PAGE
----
Ever wonder how a banker can possibly know so many little facts about such a wide variety of businesses? How do they figure out, for example, that a particular company has too much overhead, or not enough equity, or that the chief executive officer's salary is too high? Well, it's not sheer genius, at least not in most cases. Rather, bankers have handy-dandy reference books that let them do a pretty good job of faking more than they know.

Recently, we received a flier announcing the new edition of one such tome, with the rather prosaic title of Annual Statement Studies. It is published by Robert Morris Associates, in Philadelphia, a highly respected professional association for bankers, and it just might contain more numbers and smaller type than the U.S. Postal Service's Zip Code directory. In one volume, RMA offers bankers -- or, for that matter, anyone willing to fork over $32.50 -- five years' worth of "trend data" on 343 separate industries. You might wonder how there can possibly be 343 industries. Perhaps you're not familiar with the "Fabrics, Narrow & Other Smallwares Mills" industry. Or the "Towing & Tugboat Services" industry. Or the "Tapes & Labels, Pressure Sensitive" industry.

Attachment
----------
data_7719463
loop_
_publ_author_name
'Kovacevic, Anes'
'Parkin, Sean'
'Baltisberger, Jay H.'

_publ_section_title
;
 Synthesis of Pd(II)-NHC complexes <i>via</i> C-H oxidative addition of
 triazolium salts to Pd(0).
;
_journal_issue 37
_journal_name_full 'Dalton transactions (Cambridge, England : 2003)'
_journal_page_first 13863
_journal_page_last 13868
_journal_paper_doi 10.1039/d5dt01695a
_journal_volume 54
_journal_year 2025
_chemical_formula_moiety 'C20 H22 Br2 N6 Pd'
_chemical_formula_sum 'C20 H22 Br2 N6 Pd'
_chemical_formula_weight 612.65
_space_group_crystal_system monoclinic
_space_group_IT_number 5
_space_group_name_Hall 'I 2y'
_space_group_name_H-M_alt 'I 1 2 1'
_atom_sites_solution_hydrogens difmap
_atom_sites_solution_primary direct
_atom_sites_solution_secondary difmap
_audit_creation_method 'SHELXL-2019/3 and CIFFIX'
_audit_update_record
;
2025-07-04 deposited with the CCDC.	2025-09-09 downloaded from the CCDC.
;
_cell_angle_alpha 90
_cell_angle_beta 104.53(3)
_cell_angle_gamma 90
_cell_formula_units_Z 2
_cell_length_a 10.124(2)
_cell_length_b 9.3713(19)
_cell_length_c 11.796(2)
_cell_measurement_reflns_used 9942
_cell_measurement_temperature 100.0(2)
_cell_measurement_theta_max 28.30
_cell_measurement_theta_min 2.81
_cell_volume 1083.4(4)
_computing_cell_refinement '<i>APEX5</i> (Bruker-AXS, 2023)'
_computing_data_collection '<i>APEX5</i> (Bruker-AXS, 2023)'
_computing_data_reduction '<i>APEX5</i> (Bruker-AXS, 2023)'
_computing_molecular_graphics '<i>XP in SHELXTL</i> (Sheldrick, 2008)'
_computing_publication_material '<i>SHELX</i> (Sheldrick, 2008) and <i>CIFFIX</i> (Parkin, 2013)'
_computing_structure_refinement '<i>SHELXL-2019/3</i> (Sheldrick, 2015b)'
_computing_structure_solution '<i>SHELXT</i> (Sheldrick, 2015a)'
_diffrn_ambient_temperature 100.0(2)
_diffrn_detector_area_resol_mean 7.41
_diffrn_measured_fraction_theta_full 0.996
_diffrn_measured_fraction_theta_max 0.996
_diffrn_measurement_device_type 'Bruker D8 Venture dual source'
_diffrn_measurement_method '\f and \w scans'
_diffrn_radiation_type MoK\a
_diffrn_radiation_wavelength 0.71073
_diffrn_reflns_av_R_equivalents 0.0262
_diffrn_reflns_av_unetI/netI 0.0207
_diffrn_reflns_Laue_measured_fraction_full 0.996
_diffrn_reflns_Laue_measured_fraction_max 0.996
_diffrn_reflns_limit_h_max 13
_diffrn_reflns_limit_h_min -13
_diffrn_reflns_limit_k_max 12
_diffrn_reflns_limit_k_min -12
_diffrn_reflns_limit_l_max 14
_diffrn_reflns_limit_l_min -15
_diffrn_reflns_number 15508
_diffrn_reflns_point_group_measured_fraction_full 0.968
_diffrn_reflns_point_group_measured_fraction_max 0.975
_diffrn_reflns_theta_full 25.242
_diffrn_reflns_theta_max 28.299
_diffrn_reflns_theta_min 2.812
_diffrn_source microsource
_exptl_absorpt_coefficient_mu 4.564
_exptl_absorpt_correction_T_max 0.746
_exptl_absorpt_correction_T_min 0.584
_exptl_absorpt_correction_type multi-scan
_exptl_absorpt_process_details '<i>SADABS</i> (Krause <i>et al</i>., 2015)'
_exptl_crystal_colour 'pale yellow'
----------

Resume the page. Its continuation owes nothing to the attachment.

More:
RMA says it compiled data for the latest edition from financial statements of 80,000 companies. The book gives 17 commonly used ratios for each industry (note to contractors: only 14 for you), and breaks out medians and quartiles. So a quick glance at the right page might tell you, among other things, where your company stands in your industry with regard to, say, cash flow and gross profit.

Of course, it's a little disconcerting to imagine how all these medians and averages might be used by bankers. RMA, for its part, goes out of its way to discourage lenders from relying too heavily on the data; the numbers, cautions a disclaimer on page two, are presented as "general guidelines," not as "industry norms," and should be checked against other methods of evaluation.

But if bankers are like the rest of us, they may not have time for the fine print.